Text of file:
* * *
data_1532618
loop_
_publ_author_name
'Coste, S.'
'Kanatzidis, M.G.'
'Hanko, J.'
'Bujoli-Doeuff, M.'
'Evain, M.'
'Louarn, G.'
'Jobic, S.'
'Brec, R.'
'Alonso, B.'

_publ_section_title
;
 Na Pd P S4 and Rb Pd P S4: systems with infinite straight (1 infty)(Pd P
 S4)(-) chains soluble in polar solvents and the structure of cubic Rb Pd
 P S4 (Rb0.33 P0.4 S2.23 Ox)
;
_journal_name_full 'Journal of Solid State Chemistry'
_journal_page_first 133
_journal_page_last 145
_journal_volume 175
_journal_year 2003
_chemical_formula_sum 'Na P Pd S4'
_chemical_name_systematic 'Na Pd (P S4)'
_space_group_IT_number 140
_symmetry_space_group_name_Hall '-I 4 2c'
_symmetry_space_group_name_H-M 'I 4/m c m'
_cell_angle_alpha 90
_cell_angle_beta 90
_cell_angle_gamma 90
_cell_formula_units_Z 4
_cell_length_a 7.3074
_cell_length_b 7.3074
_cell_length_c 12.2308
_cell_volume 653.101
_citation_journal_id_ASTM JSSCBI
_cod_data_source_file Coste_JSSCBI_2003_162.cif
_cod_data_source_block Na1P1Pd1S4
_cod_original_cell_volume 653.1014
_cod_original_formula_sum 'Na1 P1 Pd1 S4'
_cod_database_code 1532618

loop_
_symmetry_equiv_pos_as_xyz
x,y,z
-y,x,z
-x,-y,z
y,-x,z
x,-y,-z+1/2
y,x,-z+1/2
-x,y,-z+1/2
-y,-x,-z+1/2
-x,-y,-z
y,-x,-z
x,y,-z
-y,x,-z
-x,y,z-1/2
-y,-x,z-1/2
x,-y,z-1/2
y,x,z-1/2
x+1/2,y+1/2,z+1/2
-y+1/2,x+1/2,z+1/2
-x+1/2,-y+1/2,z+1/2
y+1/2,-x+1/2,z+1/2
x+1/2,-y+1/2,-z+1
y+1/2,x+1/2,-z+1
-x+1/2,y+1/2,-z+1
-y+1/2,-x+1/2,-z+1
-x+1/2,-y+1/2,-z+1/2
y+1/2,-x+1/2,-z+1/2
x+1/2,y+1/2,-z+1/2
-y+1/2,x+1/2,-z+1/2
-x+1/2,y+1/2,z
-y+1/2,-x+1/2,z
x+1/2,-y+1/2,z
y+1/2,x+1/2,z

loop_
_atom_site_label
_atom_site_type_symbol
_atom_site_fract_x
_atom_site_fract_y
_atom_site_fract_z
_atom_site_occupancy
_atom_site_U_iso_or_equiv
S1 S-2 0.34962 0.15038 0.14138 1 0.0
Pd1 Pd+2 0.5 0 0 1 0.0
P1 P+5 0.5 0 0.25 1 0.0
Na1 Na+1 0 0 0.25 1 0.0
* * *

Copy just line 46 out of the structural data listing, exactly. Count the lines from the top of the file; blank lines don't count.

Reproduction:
-y,x,z